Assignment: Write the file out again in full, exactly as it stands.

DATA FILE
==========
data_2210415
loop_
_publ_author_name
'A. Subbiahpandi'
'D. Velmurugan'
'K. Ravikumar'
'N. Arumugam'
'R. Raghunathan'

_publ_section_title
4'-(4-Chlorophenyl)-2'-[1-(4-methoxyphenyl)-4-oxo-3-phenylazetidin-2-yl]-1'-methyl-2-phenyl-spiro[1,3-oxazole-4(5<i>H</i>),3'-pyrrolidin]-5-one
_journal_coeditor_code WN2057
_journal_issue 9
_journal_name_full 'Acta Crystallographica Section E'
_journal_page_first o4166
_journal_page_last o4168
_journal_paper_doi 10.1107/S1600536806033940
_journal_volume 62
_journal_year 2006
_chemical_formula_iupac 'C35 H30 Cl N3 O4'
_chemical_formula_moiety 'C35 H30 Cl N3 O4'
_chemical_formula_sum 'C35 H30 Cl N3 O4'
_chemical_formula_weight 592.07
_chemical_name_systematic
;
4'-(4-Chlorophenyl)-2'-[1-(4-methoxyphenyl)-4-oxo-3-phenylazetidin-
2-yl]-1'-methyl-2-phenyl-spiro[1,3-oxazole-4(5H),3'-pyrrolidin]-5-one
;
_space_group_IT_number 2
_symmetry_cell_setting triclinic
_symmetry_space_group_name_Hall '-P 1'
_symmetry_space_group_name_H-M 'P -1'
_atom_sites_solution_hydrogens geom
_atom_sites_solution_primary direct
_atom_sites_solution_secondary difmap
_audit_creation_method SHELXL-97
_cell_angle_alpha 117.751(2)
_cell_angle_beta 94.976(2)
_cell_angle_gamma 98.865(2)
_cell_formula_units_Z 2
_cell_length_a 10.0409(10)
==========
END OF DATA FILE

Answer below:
data_2210415
loop_
_publ_author_name
'A. Subbiahpandi'
'D. Velmurugan'
'K. Ravikumar'
'N. Arumugam'
'R. Raghunathan'

_publ_section_title
4'-(4-Chlorophenyl)-2'-[1-(4-methoxyphenyl)-4-oxo-3-phenylazetidin-2-yl]-1'-methyl-2-phenyl-spiro[1,3-oxazole-4(5<i>H</i>),3'-pyrrolidin]-5-one
_journal_coeditor_code WN2057
_journal_issue 9
_journal_name_full 'Acta Crystallographica Section E'
_journal_page_first o4166
_journal_page_last o4168
_journal_paper_doi 10.1107/S1600536806033940
_journal_volume 62
_journal_year 2006
_chemical_formula_iupac 'C35 H30 Cl N3 O4'
_chemical_formula_moiety 'C35 H30 Cl N3 O4'
_chemical_formula_sum 'C35 H30 Cl N3 O4'
_chemical_formula_weight 592.07
_chemical_name_systematic
;
4'-(4-Chlorophenyl)-2'-[1-(4-methoxyphenyl)-4-oxo-3-phenylazetidin-
2-yl]-1'-methyl-2-phenyl-spiro[1,3-oxazole-4(5H),3'-pyrrolidin]-5-one
;
_space_group_IT_number 2
_symmetry_cell_setting triclinic
_symmetry_space_group_name_Hall '-P 1'
_symmetry_space_group_name_H-M 'P -1'
_atom_sites_solution_hydrogens geom
_atom_sites_solution_primary direct
_atom_sites_solution_secondary difmap
_audit_creation_method SHELXL-97
_cell_angle_alpha 117.751(2)
_cell_angle_beta 94.976(2)
_cell_angle_gamma 98.865(2)
_cell_formula_units_Z 2
_cell_length_a 10.0409(10)